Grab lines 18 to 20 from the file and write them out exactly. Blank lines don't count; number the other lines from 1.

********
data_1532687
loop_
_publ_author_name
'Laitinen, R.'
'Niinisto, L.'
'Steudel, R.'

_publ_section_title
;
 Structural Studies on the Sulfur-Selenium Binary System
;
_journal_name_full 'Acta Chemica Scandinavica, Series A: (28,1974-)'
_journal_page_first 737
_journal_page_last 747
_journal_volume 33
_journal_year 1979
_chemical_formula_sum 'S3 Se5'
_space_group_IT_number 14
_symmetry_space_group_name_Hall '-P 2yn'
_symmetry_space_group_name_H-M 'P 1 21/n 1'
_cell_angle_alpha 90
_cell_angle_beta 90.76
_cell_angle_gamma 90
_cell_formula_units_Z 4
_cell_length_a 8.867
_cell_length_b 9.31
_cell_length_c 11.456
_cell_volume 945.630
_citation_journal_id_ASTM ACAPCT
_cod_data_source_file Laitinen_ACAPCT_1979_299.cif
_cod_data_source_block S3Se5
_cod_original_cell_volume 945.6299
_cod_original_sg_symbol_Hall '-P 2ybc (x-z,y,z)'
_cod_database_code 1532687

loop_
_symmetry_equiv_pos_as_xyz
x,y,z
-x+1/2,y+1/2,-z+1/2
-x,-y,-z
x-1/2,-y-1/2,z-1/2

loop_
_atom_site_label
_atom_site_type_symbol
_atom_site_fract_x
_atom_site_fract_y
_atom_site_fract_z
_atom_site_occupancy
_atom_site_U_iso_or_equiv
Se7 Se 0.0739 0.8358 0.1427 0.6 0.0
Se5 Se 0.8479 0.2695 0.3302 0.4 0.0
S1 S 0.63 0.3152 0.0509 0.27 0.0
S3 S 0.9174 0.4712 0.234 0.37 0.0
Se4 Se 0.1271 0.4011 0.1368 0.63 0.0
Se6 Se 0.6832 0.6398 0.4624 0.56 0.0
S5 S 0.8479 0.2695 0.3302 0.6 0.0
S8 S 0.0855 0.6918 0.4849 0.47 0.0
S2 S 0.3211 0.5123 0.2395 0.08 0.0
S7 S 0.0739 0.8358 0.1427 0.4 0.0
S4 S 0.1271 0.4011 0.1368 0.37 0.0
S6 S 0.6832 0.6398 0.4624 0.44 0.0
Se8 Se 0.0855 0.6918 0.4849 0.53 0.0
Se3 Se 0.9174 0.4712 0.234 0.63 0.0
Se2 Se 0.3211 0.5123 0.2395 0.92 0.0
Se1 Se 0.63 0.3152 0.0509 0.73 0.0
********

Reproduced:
_symmetry_space_group_name_Hall '-P 2yn'
_symmetry_space_group_name_H-M 'P 1 21/n 1'
_cell_angle_alpha 90